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Tuesday, May 15, 2012

Common Law commonplace

USA's Common Law premiered this past Friday night. As with many USA pilots, the first episode is super sized, to give the show time to introduce the characters and the story, as well as complete the expected, procedural case of the week. The "Pilot" of Common Law does both, and manages to live up to its network peers.

That's the problem. Just how many quirky twosomes can exist on the network, doing the same thing week after week, and still hold audience attention? Common Law draws comparisons to Psych, White Collar, and, to a slightly lesser extent, Royal Pains. But USA fans already have Psych, White Collar, and Royal Pains. Do they really need yet another hour of the same thing over and over again? With the huge variety or programming out there, why would anyone want to waste time watching clones of shows they already watch?

Now, fans of Common Law will strike back, complaining there are differences. And of course there are. Common Law embraces the notion of law enforcement partners having a similar relationship as a married couple more so than any other series before it, which is saying something. In fact, the two leads, Travis Marks (Michael Ealy, The Good Wife) and Wes Mitchell (Warren Kole, The Chicago Code) are in marriage counseling! They love each other, but bicker like a pair who have been together a long time, and enjoy pushing each others' buttons.

The counseling conceit is actually quite charming. Casting the lovely and talented Sonya Walger (Lost, FlashForward) as their therapist is fantastic, with the three providing a terrific dynamic. Any scene where the two cops are in treatment, especially in a group session with several other couples, really soars.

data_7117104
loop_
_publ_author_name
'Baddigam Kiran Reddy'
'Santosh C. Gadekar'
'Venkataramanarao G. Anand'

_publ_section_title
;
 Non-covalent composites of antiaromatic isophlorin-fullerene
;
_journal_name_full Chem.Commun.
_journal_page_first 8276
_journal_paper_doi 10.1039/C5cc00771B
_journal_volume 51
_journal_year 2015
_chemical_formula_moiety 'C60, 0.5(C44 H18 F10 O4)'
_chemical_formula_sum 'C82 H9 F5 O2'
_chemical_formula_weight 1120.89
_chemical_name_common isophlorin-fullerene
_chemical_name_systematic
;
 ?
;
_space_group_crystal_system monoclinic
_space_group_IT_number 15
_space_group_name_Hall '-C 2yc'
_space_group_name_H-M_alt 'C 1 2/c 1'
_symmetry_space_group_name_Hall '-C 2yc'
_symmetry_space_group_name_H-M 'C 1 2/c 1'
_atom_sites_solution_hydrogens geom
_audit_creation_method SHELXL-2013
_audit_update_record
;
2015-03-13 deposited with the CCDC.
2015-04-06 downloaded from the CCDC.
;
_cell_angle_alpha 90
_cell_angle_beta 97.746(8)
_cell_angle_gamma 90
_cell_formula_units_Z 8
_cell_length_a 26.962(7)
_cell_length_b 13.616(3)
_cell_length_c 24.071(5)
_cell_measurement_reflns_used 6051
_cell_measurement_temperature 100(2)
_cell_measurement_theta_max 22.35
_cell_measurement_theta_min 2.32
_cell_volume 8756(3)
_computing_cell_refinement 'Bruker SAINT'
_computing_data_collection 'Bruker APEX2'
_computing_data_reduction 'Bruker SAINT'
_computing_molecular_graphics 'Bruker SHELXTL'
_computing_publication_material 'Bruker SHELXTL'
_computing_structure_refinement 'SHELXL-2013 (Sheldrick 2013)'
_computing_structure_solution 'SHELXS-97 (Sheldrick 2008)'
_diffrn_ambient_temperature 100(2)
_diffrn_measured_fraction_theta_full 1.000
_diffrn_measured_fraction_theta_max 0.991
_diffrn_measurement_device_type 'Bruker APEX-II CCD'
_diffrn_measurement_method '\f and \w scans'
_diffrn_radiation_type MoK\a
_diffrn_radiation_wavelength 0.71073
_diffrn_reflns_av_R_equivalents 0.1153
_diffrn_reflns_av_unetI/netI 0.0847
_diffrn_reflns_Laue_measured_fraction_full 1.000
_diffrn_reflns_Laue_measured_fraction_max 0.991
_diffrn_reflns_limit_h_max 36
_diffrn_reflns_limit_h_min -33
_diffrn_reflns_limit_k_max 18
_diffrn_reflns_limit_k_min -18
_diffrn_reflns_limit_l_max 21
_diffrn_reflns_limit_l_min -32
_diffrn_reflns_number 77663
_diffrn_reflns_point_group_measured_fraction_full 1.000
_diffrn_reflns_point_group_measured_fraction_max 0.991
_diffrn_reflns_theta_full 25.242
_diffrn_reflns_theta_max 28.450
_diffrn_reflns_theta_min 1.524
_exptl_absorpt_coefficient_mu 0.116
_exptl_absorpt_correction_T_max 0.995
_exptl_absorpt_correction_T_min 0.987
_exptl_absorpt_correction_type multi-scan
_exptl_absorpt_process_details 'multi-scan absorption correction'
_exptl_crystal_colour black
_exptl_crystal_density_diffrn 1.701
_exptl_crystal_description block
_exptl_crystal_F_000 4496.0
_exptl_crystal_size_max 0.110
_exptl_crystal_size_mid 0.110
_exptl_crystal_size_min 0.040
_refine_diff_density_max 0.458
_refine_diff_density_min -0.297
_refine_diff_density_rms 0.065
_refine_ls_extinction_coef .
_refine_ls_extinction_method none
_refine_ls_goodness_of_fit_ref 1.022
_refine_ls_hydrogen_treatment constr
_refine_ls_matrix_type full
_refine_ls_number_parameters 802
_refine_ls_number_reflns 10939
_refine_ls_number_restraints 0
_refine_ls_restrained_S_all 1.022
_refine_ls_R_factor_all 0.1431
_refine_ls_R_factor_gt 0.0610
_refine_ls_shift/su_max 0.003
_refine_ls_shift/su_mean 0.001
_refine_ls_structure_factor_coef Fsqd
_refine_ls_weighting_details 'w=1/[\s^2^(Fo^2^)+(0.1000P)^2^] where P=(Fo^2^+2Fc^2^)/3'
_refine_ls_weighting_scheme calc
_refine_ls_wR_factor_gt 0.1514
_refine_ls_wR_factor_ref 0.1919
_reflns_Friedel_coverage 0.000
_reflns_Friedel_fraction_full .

The problem is, like every other USA show, those moments cannot be the focus of the series. Instead, they bookend the episode, while the lead characters spend most of the hour solving yet another crime. One might begin to think that the number of fictional criminals caught on the dozens of similar shows is starting to exceed the number nabbed in reality!

Common Law also is funny. From the dialogue of the partners, to Travis shooting one of those silly air-tube-people, there are things to laugh at. Just like every other USA show. They never quite hit realism because they take the time to be entertaining, which is part of the draw. On every single one of the network's shows.

And there's the rub. We don't need Common Law because we already have too much in the same vein. As much as the three lead actors, as well as Jack McGee (Rescue Me) as the boss, Captain Sutton, get it right, there is just no room on the schedule for another variation on the rote theme. For that reason, and that reason alone, not because of a lack of quality, but because of a lack of originality, I cannot recommend watching Common Law.

However, if you'd like to anyway, Common Law airs on USA Fridays at 10 p.m. ET.

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Article first published as Common Law commonplace on TheTVKing.

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